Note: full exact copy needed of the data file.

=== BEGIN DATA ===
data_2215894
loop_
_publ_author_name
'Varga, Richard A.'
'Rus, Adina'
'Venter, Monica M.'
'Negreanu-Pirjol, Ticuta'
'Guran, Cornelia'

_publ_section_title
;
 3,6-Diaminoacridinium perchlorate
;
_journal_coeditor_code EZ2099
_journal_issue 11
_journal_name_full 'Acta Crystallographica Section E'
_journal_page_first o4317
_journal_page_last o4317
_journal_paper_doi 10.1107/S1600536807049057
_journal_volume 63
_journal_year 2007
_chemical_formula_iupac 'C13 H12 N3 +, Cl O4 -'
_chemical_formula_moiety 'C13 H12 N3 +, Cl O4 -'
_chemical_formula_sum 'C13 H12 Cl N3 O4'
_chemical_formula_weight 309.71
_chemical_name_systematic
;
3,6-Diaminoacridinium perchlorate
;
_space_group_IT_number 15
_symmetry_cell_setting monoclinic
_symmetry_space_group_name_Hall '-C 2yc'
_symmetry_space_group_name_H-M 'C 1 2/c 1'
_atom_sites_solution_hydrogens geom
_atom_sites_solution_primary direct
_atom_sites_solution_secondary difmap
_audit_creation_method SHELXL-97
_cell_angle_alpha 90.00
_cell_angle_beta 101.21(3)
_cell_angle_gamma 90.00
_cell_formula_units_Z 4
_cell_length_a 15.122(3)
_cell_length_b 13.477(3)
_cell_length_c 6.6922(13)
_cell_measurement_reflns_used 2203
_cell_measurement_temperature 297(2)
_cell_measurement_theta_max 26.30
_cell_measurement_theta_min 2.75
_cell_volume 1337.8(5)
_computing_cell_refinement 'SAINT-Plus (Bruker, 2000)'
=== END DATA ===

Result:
data_2215894
loop_
_publ_author_name
'Varga, Richard A.'
'Rus, Adina'
'Venter, Monica M.'
'Negreanu-Pirjol, Ticuta'
'Guran, Cornelia'

_publ_section_title
;
 3,6-Diaminoacridinium perchlorate
;
_journal_coeditor_code EZ2099
_journal_issue 11
_journal_name_full 'Acta Crystallographica Section E'
_journal_page_first o4317
_journal_page_last o4317
_journal_paper_doi 10.1107/S1600536807049057
_journal_volume 63
_journal_year 2007
_chemical_formula_iupac 'C13 H12 N3 +, Cl O4 -'
_chemical_formula_moiety 'C13 H12 N3 +, Cl O4 -'
_chemical_formula_sum 'C13 H12 Cl N3 O4'
_chemical_formula_weight 309.71
_chemical_name_systematic
;
3,6-Diaminoacridinium perchlorate
;
_space_group_IT_number 15
_symmetry_cell_setting monoclinic
_symmetry_space_group_name_Hall '-C 2yc'
_symmetry_space_group_name_H-M 'C 1 2/c 1'
_atom_sites_solution_hydrogens geom
_atom_sites_solution_primary direct
_atom_sites_solution_secondary difmap
_audit_creation_method SHELXL-97
_cell_angle_alpha 90.00
_cell_angle_beta 101.21(3)
_cell_angle_gamma 90.00
_cell_formula_units_Z 4
_cell_length_a 15.122(3)
_cell_length_b 13.477(3)
_cell_length_c 6.6922(13)
_cell_measurement_reflns_used 2203
_cell_measurement_temperature 297(2)
_cell_measurement_theta_max 26.30
_cell_measurement_theta_min 2.75
_cell_volume 1337.8(5)
_computing_cell_refinement 'SAINT-Plus (Bruker, 2000)'